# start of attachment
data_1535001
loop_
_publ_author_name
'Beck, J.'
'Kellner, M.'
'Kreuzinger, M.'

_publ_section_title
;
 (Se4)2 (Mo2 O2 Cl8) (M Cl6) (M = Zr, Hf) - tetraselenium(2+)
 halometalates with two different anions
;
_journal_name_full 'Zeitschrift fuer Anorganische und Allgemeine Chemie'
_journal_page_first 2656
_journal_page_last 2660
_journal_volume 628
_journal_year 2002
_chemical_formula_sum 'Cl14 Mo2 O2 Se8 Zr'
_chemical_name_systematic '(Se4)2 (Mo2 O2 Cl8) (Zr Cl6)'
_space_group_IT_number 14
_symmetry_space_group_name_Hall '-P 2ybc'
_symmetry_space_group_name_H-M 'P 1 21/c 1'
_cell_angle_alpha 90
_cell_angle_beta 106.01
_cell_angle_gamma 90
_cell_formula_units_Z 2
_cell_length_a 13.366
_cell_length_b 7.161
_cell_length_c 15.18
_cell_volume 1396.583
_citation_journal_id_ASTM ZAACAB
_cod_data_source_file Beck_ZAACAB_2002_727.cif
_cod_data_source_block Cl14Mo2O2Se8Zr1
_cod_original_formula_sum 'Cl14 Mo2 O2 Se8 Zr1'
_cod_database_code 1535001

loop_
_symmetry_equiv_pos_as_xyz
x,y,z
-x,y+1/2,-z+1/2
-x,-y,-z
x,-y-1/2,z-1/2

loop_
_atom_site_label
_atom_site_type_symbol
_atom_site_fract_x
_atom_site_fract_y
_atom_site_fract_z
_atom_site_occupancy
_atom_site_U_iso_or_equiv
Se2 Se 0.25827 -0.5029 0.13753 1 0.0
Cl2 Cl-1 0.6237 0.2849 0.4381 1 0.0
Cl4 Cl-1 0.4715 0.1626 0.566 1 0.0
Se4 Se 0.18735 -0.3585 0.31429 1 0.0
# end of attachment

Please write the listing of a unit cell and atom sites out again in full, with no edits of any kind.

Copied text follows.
data_1535001
loop_
_publ_author_name
'Beck, J.'
'Kellner, M.'
'Kreuzinger, M.'

_publ_section_title
;
 (Se4)2 (Mo2 O2 Cl8) (M Cl6) (M = Zr, Hf) - tetraselenium(2+)
 halometalates with two different anions
;
_journal_name_full 'Zeitschrift fuer Anorganische und Allgemeine Chemie'
_journal_page_first 2656
_journal_page_last 2660
_journal_volume 628
_journal_year 2002
_chemical_formula_sum 'Cl14 Mo2 O2 Se8 Zr'
_chemical_name_systematic '(Se4)2 (Mo2 O2 Cl8) (Zr Cl6)'
_space_group_IT_number 14
_symmetry_space_group_name_Hall '-P 2ybc'
_symmetry_space_group_name_H-M 'P 1 21/c 1'
_cell_angle_alpha 90
_cell_angle_beta 106.01
_cell_angle_gamma 90
_cell_formula_units_Z 2
_cell_length_a 13.366
_cell_length_b 7.161
_cell_length_c 15.18
_cell_volume 1396.583
_citation_journal_id_ASTM ZAACAB
_cod_data_source_file Beck_ZAACAB_2002_727.cif
_cod_data_source_block Cl14Mo2O2Se8Zr1
_cod_original_formula_sum 'Cl14 Mo2 O2 Se8 Zr1'
_cod_database_code 1535001

loop_
_symmetry_equiv_pos_as_xyz
x,y,z
-x,y+1/2,-z+1/2
-x,-y,-z
x,-y-1/2,z-1/2

loop_
_atom_site_label
_atom_site_type_symbol
_atom_site_fract_x
_atom_site_fract_y
_atom_site_fract_z
_atom_site_occupancy
_atom_site_U_iso_or_equiv
Se2 Se 0.25827 -0.5029 0.13753 1 0.0
Cl2 Cl-1 0.6237 0.2849 0.4381 1 0.0
Cl4 Cl-1 0.4715 0.1626 0.566 1 0.0
Se4 Se 0.18735 -0.3585 0.31429 1 0.0